MEXICO CITY - The Liberal government's approach to foreign policy as a mix of formal and public diplomacy was on full display Thursday as Prime Minister Justin Trudeau arrived for his first state visit to Mexico.
The pomp and circumstance that greeted Trudeau at the airport was followed by a sombre wreath-laying ceremony at a monument commemorating Mexico's efforts to beat back an American invasion in the 1850s — an apt image as both Canada and Mexico now contemplate how to withstand new U.S. strong-arming efforts over trade.
While the ongoing renegotiations of the North American Free Trade Agreement will be the centrepiece of Trudeau's bilateral meeting later Thursday with Mexican President Enrique Pena Nieto, the Canadian government is also in Mexico to play a longer game.
Pena Nieto's term is nearly up in government and with Mexico one of the countries on Trudeau's priority list for stronger relations, one goal of this visit is to forge new relationships and cement Canada's standing in the eyes of Mexicans as a trusted partner in all things, not just trade.
Hence, Thursday's visit to a Red Cross distribution centre, where Trudeau and his wife Sophie Gregoire Trudeau donned volunteer vests and handed over boxes of baby goods, foods and household supplies for earthquake relief efforts. To the whir of a wall of cameras, they packed donation boxes, toured the centre and shook hands with beaming volunteers to the chants of "Canada."
I love Mexico, said Trudeau, whose arrival in Mexico City followed a day of meetings in Washington, D.C., focused on rescuing the ailing North American Free Trade Agreement.
All the fanfare was surely a welcome distraction from NAFTA, which experts and observers alike say could well be on the verge of collapse — a possibility Trudeau seemed to acknowledge Wednesday after meeting with the trade deal's most prominent enemy: U.S. President Donald Trump.
Prior to sitting down with Trudeau, Trump said it would be fine if NAFTA was terminated, although members of Congress expressed hope earlier in the day it could be reworked.
Similarly mixed feelings seem to exist in Mexico, where Pena Nieto has pledged to defend the deal, but some of his senior leadership appear to be laying groundwork for it to fail.
The country's foreign relations secretary said this week it would not be a big deal for Mexico to just walk away from the talks, and that Mexico won't accept "limited, managed trade" — an apparent reference to demands for higher U.S. and regional content rules on products like auto parts.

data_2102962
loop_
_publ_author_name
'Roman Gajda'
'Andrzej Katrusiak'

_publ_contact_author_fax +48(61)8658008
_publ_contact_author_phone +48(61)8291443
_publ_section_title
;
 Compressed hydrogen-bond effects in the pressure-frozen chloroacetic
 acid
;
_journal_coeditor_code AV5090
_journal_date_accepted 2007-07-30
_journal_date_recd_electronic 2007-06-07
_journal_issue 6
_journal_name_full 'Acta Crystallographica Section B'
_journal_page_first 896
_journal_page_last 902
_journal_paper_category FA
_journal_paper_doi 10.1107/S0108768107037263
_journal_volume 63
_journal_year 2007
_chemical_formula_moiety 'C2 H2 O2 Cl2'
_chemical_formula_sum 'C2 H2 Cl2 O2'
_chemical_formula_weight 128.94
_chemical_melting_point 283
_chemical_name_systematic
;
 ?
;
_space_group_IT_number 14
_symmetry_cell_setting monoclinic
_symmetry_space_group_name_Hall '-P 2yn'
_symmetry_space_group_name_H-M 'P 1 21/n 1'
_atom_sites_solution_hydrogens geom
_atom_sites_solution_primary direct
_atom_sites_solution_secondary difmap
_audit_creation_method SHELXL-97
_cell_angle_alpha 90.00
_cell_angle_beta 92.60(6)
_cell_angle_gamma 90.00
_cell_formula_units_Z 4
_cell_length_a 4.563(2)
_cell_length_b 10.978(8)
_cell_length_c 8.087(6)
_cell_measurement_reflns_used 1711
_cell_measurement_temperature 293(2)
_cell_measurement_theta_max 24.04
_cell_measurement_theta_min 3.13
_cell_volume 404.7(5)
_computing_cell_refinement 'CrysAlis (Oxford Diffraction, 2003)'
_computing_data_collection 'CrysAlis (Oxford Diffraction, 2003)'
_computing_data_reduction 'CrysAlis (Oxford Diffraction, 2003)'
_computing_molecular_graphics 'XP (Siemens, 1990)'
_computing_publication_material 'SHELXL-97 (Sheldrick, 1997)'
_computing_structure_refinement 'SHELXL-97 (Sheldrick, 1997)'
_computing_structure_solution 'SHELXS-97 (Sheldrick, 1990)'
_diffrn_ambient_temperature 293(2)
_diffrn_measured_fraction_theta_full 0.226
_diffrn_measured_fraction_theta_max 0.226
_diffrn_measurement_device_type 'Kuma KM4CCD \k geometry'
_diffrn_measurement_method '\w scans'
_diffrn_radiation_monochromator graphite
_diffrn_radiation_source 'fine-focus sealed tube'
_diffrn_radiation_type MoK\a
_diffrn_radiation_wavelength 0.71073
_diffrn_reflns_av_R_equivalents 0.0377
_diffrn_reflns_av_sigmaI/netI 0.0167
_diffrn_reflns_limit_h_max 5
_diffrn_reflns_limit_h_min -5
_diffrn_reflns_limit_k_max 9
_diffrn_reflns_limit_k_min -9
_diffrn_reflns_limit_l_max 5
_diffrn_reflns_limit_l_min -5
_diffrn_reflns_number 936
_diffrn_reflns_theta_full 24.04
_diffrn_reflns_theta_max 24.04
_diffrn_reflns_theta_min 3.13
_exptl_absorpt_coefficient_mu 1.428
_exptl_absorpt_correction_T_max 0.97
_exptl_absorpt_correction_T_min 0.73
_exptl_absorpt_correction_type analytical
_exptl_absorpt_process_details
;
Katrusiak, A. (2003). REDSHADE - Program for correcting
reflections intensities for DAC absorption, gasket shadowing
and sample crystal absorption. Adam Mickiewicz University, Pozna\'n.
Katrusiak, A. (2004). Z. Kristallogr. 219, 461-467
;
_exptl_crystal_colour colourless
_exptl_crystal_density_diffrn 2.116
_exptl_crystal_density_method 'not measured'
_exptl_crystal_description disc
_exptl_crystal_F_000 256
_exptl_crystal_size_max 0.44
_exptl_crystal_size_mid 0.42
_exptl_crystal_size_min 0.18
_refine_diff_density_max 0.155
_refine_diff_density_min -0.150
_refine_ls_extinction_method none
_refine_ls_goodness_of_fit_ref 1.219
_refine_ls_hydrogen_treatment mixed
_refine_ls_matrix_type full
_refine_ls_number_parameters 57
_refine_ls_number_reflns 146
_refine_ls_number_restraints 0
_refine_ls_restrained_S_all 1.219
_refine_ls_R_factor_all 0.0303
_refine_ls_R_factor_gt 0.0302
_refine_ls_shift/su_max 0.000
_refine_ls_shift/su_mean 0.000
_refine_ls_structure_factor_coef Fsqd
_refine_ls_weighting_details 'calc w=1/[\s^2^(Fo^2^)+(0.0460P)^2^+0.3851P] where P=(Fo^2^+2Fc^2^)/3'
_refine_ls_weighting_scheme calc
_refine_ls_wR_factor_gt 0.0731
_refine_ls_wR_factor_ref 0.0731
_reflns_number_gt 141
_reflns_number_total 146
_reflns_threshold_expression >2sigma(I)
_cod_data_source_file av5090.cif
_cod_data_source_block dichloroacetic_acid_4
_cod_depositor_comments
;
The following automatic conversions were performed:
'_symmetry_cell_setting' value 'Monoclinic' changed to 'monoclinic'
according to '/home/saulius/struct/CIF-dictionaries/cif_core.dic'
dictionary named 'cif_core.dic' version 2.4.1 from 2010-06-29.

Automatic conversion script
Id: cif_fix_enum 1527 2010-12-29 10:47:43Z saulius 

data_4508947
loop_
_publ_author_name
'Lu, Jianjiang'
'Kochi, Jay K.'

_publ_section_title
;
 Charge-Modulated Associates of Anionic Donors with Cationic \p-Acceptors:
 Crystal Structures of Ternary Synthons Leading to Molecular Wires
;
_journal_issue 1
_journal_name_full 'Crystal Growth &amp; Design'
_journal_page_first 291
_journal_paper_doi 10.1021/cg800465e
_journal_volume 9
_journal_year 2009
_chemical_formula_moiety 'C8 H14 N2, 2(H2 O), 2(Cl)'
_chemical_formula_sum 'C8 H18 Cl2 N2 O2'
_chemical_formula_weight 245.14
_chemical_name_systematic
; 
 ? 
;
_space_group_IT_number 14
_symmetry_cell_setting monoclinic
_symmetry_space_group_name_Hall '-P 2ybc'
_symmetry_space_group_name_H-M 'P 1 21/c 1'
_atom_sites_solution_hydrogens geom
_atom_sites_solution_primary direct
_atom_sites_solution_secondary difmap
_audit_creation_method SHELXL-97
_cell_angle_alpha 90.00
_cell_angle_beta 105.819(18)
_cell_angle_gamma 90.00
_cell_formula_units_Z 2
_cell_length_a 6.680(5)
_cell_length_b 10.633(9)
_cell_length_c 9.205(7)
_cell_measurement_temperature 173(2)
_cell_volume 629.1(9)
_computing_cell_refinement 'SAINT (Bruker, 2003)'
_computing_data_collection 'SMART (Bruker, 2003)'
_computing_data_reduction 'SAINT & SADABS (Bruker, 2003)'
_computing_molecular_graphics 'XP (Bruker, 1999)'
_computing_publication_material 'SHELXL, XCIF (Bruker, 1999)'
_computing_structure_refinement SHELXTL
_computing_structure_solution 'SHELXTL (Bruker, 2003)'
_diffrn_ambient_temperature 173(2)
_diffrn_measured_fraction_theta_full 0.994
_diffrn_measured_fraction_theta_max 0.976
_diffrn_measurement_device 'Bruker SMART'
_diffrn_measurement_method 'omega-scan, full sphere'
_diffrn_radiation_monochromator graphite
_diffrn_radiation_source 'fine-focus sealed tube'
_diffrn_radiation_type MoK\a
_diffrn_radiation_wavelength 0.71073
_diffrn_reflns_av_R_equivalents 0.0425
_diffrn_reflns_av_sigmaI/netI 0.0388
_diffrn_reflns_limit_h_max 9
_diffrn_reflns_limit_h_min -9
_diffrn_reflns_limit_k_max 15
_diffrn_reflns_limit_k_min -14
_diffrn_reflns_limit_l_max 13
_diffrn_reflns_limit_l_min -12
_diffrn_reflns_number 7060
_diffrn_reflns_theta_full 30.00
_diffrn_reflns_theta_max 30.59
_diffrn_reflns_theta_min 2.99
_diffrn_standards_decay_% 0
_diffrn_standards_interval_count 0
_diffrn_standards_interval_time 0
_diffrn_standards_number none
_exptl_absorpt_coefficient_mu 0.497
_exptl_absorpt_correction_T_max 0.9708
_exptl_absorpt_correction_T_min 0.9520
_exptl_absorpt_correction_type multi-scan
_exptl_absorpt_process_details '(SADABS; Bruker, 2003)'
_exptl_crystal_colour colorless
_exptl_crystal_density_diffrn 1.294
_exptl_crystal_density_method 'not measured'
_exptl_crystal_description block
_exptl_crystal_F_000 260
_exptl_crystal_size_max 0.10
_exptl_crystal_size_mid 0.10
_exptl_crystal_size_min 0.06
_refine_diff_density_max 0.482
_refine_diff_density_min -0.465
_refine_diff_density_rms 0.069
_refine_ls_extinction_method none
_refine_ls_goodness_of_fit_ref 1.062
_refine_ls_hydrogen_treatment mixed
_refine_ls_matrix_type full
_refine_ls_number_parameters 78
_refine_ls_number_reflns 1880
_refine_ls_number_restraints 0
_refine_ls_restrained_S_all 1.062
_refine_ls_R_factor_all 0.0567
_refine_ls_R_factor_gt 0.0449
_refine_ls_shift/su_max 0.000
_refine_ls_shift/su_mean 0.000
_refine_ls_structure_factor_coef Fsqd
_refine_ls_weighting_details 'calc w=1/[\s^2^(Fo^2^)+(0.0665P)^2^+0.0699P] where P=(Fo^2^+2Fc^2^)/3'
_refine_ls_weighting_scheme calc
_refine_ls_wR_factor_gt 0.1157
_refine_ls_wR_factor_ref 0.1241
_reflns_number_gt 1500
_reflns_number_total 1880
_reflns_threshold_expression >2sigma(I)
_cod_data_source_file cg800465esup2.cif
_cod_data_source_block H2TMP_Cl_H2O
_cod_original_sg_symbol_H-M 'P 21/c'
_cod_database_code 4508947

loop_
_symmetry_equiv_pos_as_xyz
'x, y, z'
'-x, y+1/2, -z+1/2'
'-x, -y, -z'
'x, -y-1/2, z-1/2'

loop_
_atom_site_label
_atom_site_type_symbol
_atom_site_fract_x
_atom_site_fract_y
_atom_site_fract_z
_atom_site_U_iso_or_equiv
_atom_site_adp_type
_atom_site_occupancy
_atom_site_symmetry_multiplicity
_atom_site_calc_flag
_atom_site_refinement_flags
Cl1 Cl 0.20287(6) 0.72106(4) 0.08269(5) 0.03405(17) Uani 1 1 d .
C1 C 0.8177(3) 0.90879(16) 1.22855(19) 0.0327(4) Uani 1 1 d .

Meanwhile, a veteran Mexican diplomat has expressed fears about the possibility that NAFTA could be ditched in favour of bilateral agreements, an issue raised by Trump as well.
"Some of us in Mexico think that on several occasions our Canadian friends have come close to throwing us under the bus," Arturo Sarukhan, the former Mexican ambassador to the U.S., said at a NAFTA-related event Wednesday in D.C.
"How do we Mexicans ensure (our) Canadian friends stay focused on a trilateral approach?"
Trudeau was asked whether a bilateral deal with Mexico could be in the cards should the trilateral talks fail.
He said he knows there are other paths that could be pursued, and they'll be followed if necessary. But for now, he remains optimistic.
"I continue to believe in NAFTA; I continue to believe that as a continent, working together in complementary ways is better for our citizens and better for economic growth, and allows us to compete on a stronger footing with the global economy," Trudeau said.
"So saying, we are ready for anything and we will continue to work diligently to protect Canadian interests, to stand up for jobs, and look for opportunities for Canadian business and citizens of all of our friends and neighbour countries to do well."
Finance Minister Bill Morneau, in Washington for meetings with G20 finance ministers and the International Monetary Fund, was confronted Thursday with several questions about a possible U.S. exit from NAFTA.
"There's a path to be optimistic here and, you know, maybe he'll come around," Morneau said, an apparent reference to Trump. "I'm of the view that over the long term, because trade has been so beneficial for everyone, that we will get through periods of question."
Trudeau's visit to Mexico is his first official sojourn to the country and follows Pena Nieto's visit to Canada in June 2016.
Trudeau will address the Mexican Senate on Friday to send a signal that Canada considers Mexico one of its top partners and wants to continue to work together on a number of fronts.